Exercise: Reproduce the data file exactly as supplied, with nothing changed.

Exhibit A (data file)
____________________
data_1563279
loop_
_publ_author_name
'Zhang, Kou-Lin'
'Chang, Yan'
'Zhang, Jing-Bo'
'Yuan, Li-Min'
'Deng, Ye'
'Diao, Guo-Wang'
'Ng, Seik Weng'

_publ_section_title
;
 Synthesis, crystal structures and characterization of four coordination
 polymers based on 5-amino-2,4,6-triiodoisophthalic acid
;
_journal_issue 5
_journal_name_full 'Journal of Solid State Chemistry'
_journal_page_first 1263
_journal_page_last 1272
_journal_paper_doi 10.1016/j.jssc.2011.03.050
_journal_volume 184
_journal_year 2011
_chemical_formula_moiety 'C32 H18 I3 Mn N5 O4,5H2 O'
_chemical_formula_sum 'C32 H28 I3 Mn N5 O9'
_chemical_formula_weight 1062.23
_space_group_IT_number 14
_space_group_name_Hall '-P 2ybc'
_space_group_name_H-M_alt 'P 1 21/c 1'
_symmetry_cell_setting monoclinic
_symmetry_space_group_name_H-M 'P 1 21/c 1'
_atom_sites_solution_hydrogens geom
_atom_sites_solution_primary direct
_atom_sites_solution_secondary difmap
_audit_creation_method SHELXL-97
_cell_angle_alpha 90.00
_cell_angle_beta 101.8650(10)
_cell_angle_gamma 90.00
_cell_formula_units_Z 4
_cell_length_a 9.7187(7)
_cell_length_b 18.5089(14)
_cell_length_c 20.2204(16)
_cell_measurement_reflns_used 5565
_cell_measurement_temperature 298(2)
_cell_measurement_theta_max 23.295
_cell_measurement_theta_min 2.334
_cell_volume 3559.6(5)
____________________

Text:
data_1563279
loop_
_publ_author_name
'Zhang, Kou-Lin'
'Chang, Yan'
'Zhang, Jing-Bo'
'Yuan, Li-Min'
'Deng, Ye'
'Diao, Guo-Wang'
'Ng, Seik Weng'

_publ_section_title
;
 Synthesis, crystal structures and characterization of four coordination
 polymers based on 5-amino-2,4,6-triiodoisophthalic acid
;
_journal_issue 5
_journal_name_full 'Journal of Solid State Chemistry'
_journal_page_first 1263
_journal_page_last 1272
_journal_paper_doi 10.1016/j.jssc.2011.03.050
_journal_volume 184
_journal_year 2011
_chemical_formula_moiety 'C32 H18 I3 Mn N5 O4,5H2 O'
_chemical_formula_sum 'C32 H28 I3 Mn N5 O9'
_chemical_formula_weight 1062.23
_space_group_IT_number 14
_space_group_name_Hall '-P 2ybc'
_space_group_name_H-M_alt 'P 1 21/c 1'
_symmetry_cell_setting monoclinic
_symmetry_space_group_name_H-M 'P 1 21/c 1'
_atom_sites_solution_hydrogens geom
_atom_sites_solution_primary direct
_atom_sites_solution_secondary difmap
_audit_creation_method SHELXL-97
_cell_angle_alpha 90.00
_cell_angle_beta 101.8650(10)
_cell_angle_gamma 90.00
_cell_formula_units_Z 4
_cell_length_a 9.7187(7)
_cell_length_b 18.5089(14)
_cell_length_c 20.2204(16)
_cell_measurement_reflns_used 5565
_cell_measurement_temperature 298(2)
_cell_measurement_theta_max 23.295
_cell_measurement_theta_min 2.334
_cell_volume 3559.6(5)